As I grow older, I have realized and have been forced to accept that a hello often requires a goodbye.
When you bring something new into the fold, it means that it is replacing something old. A new job necessitates saying farewell to old coworkers. A fresh start in a different home leaves behind all the memories that were made there. Graduating from school forces you to leave one life behind and begin another.
We want the new but not at the expense of the old. Sadly, it does not work that way for most things. This concept was made clear to me by an unlikely source and event… my sister Betty.
She lives in Tonawanda, New York, so we talk regularly on the phone but do not get together too often, except when she comes to the farm to help with the harvest each year.
My father died in 2010 after a long battle with cancer. During that time, my sister would come down to N.J. to help me take care of him. Her little Ford Escort station wagon would dutifully carry her back and forth throughout his eight-year illness and never let her down.
Shortly after his passing, she did not feel well and was diagnosed with breast cancer that traveled to her lymph nodes. The next year it was a life of cancer treatments, two surgeries, and saying goodbye to the existence she knew before becoming ill.
By God’s grace, she survived and is doing well, but, in many ways, she is not the same person. It took a toll on her.
In the spring of 2012, her conversation turned to buying a new car. The Escort, though not having high mileage, was thirteen years old, and we all know that time is more of an enemy to a car than use.
The short trip cycles around town and numerous cold starts appeared to have had little effect on the Ford as I told her, but she felt it was time for a change. I argued that the Ford had much life left in it, and she did not need new wheels. But I think she just wanted something to look forward to.
We also needed to get going on our dad’s affairs that all came to a halt with her diagnosis. That meant numerous trips back to our family farm, and she did not want to worry. That is what I had gleaned. It was odd to me, though. She always looked at a car as an appliance and only cared that it was reliable and nothing more. She collects antique dolls and would rather spend her resources on that than a car.
Since there were no longer any American-made small station wagons like her Escort, I told her that she might have to move up to a small SUV such as the Ford Escape. At the time, I suggested a new 2012 Escape with front-wheel-drive and the base four-cylinder. It was all that she needed.
I told her to go for a test drive. If she wanted one, it was the time to move since the completely new 2013 model would be out in weeks, and a good deal can be had. She did just that. By the time she got two miles into the test drive, my sister was in love, but I needed to get involved. I had promised that I would get her an X-plan.
Ford has a program for the company’s friends that can reduce the price of the vehicle with no negotiations called the X-plan. It is traditionally offered to journalists and their families and many others, such as agricultural groups.
I contacted Mr. Bill Collins at Ford, and he could not have been more professional and caring. He obtained an X-plan PIN for my sister in short order. He thanked us for our support of America and Ford and wished my sister good health and many happy and safe miles in her new Escape.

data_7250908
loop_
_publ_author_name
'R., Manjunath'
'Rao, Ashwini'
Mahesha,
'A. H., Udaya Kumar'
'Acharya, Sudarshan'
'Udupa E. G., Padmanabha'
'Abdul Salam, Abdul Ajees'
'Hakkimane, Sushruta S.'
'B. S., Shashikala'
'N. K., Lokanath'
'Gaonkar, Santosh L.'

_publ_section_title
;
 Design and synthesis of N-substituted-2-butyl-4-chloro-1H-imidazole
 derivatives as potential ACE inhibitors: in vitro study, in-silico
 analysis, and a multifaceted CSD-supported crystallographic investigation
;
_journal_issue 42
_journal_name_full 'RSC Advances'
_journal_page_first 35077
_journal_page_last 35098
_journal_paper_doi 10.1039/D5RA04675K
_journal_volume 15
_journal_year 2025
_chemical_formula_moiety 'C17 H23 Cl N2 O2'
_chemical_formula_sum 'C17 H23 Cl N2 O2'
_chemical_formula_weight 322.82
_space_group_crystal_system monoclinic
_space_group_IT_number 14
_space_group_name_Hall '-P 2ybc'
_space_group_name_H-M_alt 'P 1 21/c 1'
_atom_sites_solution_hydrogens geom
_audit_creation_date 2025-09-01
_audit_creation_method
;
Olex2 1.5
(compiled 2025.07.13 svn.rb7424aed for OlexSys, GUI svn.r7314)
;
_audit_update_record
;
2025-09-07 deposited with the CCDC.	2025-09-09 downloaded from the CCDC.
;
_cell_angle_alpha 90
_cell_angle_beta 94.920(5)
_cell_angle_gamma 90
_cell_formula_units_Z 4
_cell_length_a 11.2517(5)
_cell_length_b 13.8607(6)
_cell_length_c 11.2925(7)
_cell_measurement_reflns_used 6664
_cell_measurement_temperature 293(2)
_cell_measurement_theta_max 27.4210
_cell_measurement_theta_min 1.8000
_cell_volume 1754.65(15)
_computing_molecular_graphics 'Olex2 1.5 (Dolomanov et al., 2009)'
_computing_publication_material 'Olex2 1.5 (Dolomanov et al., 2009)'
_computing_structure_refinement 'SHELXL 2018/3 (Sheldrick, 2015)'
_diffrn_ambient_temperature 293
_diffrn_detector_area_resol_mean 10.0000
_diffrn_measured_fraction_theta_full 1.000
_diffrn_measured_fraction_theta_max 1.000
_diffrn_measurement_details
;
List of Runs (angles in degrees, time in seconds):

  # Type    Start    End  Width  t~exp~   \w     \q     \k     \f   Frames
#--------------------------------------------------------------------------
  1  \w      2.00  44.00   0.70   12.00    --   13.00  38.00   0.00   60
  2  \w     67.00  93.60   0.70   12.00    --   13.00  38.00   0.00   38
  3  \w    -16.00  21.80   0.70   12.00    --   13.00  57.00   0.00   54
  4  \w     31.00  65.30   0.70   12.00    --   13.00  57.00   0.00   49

Many companies in agriculture should take an example from the relationship, and care Ford showed me. By now, you may be saying, “Where are you going with this, Hotrod?”
Much to my surprise, when the next day came, and it was time for my sister to leave her Escort behind at the dealership, she was very saddened. She wrote a note and hid it in the owner’s manual away from the used car staff. She told the new owner that it was an excellent little car and had served her loyally and that she felt very guilty about giving it up. She wished whoever purchased it the same good and safe service it provided her.
She wanted them to know that she was leaving the little car behind with a heavy heart. She even told me that she did not sleep the night before. My sister felt as if she was betraying a friend or pet.
In an unlikely turn of events after that, she has totally embraced and loves the Escape.
To this day, years later, she always sings its praise with this proclamation, “I enjoyed my Escort. It never let me down, but I am in love with the Escape. I just want to keep driving it. I never felt that way about a car before.”
I think we can all take a lesson from my sister as we look at our life on the farm. Though some days and even years are hard, are we willing to say goodbye to an old friend to start a new life with a different career? Is there a place in our heart to love a “town job” as we love the land?
Life on a farm is a series of never-ending hellos and goodbyes.
We plant and harvest a crop and look out at barren fields with hope for tomorrow. Animals that we loved and shared our days with never cease to break our heart when our Lord calls them home. A storm takes out a crop that had the promise of a bumper yield. The new shopping mall in town puts an empty feeling in the pit of your stomach as the bulldozers knock down the dairy barn of a neighbor and friend that could not hold on any longer.
In so many ways, life forces our hand to make decisions that we do not want to. Selling a farm should not be one of them.
We need to realize the gift of living and working on the land and honor that bond more than some do.
We cannot let “life” get in the way or sidetrack our God-given duty… we are the chosen few to feed the world and steward His creation.